Aaron LI has brought dhcpcd into DragonFly-current, as a replacement to dhclient(8) and rtsold(8). dhclient does support IPv6 but it’s bundled with server and BIND applications, so it’s harder to support.
There’s a fix for memory contention in NUMA (meaning Threadripper in this case) configurations on DragonFly; the commit has before-and-after numbers. They are somewhat context-free, so I can’t easily translate to what this means for performance.
Matthew Dillon’s moved tty_token from a global to per-CPU token in most cases in DragonFly. This is good for performance as with any global->local shift, but I can’t tell you what aspect it improves.
If your kernel panics, the current state of memory can show why. That memory dump needs to be saved somewhere. ‘dumpon’ is the command to specify the device that will keep it. If you want to turn it off, you end up using the odd syntax ‘dumpon off’. Thanks to Aaron Li, there’s now a linguistically-sane command: ‘dumpoff’.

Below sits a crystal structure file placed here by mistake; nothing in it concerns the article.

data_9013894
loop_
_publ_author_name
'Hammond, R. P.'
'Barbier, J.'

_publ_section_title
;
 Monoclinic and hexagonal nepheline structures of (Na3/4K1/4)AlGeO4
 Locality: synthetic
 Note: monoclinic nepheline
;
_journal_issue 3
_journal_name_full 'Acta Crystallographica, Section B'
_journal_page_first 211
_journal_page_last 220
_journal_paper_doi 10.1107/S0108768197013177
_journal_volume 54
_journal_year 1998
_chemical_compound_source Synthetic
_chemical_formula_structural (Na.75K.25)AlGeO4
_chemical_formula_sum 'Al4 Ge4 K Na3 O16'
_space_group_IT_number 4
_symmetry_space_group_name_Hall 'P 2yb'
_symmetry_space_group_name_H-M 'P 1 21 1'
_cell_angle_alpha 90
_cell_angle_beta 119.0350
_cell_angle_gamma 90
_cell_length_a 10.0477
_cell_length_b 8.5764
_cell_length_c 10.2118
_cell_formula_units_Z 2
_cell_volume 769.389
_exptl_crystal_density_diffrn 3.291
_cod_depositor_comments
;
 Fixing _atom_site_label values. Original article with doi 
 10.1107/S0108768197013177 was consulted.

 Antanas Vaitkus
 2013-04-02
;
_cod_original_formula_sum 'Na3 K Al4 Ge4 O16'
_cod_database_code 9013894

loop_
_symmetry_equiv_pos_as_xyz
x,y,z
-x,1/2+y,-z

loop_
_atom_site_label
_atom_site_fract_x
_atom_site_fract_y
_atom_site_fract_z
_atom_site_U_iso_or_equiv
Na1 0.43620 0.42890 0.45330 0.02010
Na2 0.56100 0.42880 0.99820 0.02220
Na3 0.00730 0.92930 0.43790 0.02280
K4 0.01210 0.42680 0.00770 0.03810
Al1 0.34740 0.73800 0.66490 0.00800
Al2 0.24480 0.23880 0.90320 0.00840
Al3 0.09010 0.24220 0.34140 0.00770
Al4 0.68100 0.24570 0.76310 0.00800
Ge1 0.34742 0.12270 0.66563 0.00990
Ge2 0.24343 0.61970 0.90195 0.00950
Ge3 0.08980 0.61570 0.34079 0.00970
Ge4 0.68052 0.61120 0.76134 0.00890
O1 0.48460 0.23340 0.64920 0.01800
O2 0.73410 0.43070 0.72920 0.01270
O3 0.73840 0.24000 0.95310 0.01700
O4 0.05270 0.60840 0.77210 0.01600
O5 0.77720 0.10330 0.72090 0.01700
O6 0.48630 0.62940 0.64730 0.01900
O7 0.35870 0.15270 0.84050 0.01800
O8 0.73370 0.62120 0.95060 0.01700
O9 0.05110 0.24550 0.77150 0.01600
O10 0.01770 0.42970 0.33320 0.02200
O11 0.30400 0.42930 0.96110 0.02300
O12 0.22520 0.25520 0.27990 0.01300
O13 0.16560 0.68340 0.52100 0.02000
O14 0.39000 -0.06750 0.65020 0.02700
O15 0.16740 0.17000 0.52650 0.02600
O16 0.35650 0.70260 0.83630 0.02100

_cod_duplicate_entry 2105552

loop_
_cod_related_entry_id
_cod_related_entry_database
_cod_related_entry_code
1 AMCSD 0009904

As a fix for wpa_supplicant, the upper limit on socket datagrams has been increased. What else does this affect? We’ll find out the hard way, which is why I mention it here.
Chromium, the open sourced base of the Chrome browser, builds on BSDs, including DragonFly. But not without some work.
DragonFly’s root account defaults to tcsh, and that now defaults to autorehash being set on. Useful to remember if you reflexively type ‘rehash’ like I do, and also useful if you come from a shell where ‘rehash’ isn’t needed.
DragonFly’s default compiler is now gcc-8. This will help with some amount of dports builds.
Matthew Dillon (re?)added a sysctl: vfs.hammer2.cluster_write. It defaults to off, since HAMMER2 already writes a large buffer size and this should, in theory, not be needed. It may improve performance in some situations where there’s a lot of file creation and deletion, but that’s my theoretical guess rather than anything I’ve bennchmarked.
If you haven’t done it before, you can use ‘make rescue’ to build a tiny base system on DragonFly, for use when /usr goes missing, for when your disk is encrypted, and other rather catastrophic problems. It should be in sync with the rest of the system, which is why ‘make rescue’ can be part of a buildworld process. I’m mentioning this because currently, ‘make upgrade’ should be done first.